bloodshed

noun
blood·​shed | \ ˈbləd-ˌshed How to pronounce bloodshed (audio) \

Definition of bloodshed

1 : the shedding of blood
2 : the taking of life : slaughter

Examples of bloodshed in a Sentence

Years of violence and bloodshed have left much of the country in ruins.
Recent Examples on the Web As a day of violence and mayhem at the Capitol slid into evening last month, with bloodshed, glass shattered and democracy besieged, President Donald Trump posted a message on Twitter that seemed to celebrate the moment. Peter Baker, Star Tribune, "Analysis: House managers aim arguments at nation and history," 11 Feb. 2021 The split between company responses shows how U.S. executives are still grappling with the recent political bloodshed and its ripple effects across the corporate landscape. BostonGlobe.com, "Lawmakers who objected to election results have been cut off from 20 of their 30 biggest corporate PAC donors," 19 Jan. 2021 Jace’s killing shocked a community long plagued with gun violence and bloodshed and spurred urgent calls for justice from city leaders including Mayor London Breed and Supervisor Shamann Walton. Megan Cassidy, SFChronicle.com, "SFPD arrests suspect in slaying of 6-year-old Jace Young," 7 Jan. 2021 Close calls, bloodshed and death might have made him that way. Sig Christenson, San Antonio Express-News, "Chuck Yeager, who dared the demon, now belongs to the stars," 23 Dec. 2020 Mayhem quickly followed — days of plunder, punishment and bloodshed that ended with dozens of refugees being singled out and forced back across the border into Eritrea. New York Times, "Refugees Come Under Fire as Old Foes Fight in Concert in Ethiopia," 18 Dec. 2020 By the time the U.S. forces had declared victory, the battle itself had achieved an almost mythic reputation for bloodshed and casualties (more than 110,000 Japanese soldiers and likely as many civilians). Steve Donoghue, The Christian Science Monitor, "Before history devolves into mythology: 2020’s best books on World War II," 2 Dec. 2020 Shooting in stunning Technicolor in his favorite location, Utah’s Monument Valley, Ford fills the film with lyrical passages while valorizing a soldier whose primary concern is preventing bloodshed rather than facilitating it. Keith Phipps, Vulture, "The 50 Greatest Western Movies of All Time," 18 Jan. 2021 Michigan's version is less grim and involves no bloodshed. Orion Sang, Detroit Free Press, "Michigan basketball's 'Hunger Games' drill is preparing it to be 'last team standing'," 13 Jan. 2021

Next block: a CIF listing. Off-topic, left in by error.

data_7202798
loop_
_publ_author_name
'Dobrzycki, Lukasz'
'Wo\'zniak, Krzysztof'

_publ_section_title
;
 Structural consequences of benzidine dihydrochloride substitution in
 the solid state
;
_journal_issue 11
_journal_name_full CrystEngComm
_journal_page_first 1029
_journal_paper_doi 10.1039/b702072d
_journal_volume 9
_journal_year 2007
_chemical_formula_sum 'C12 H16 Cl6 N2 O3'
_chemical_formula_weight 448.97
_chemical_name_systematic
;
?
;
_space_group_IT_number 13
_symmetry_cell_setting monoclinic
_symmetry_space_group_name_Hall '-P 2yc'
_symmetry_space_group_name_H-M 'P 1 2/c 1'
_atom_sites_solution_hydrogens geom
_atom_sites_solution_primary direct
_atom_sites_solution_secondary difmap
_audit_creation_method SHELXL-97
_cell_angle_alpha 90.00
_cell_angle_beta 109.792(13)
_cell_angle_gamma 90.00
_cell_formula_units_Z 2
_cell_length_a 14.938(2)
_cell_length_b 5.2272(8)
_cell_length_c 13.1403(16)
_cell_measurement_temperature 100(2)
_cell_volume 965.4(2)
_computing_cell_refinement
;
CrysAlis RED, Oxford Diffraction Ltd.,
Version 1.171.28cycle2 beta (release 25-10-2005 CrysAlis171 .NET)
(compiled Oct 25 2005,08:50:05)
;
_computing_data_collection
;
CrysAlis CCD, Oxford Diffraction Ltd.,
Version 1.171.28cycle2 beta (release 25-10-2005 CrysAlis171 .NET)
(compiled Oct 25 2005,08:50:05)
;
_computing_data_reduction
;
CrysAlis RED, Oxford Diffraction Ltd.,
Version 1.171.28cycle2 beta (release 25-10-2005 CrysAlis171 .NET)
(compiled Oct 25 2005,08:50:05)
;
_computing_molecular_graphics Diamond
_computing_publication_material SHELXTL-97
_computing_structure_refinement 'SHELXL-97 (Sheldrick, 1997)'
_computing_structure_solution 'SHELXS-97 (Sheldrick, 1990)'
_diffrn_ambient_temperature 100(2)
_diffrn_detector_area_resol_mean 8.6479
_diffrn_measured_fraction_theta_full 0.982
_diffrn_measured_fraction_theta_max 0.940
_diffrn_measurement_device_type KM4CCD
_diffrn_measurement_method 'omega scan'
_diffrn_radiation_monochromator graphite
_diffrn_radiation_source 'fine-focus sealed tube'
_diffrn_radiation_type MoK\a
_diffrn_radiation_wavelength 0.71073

These example sentences are selected automatically from various online news sources to reflect current usage of the word 'bloodshed.' Views expressed in the examples do not represent the opinion of Merriam-Webster or its editors. Send us feedback.

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First Known Use of bloodshed

15th century, in the meaning defined at sense 1

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Time Traveler for bloodshed

Time Traveler

The first known use of bloodshed was in the 15th century

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Statistics for bloodshed

Last Updated

24 Feb 2021

Cite this Entry

“Bloodshed.” Merriam-Webster.com Dictionary, Merriam-Webster, https://www.merriam-webster.com/dictionary/bloodshed. Accessed 3 Mar. 2021.

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More Definitions for bloodshed

bloodshed

noun

English Language Learners Definition of bloodshed

: the killing of people especially in a war

bloodshed

noun
blood·​shed | \ ˈbləd-ˌshed How to pronounce bloodshed (audio) \

Kids Definition of bloodshed

: serious injury or death caused by violence

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Comments on bloodshed

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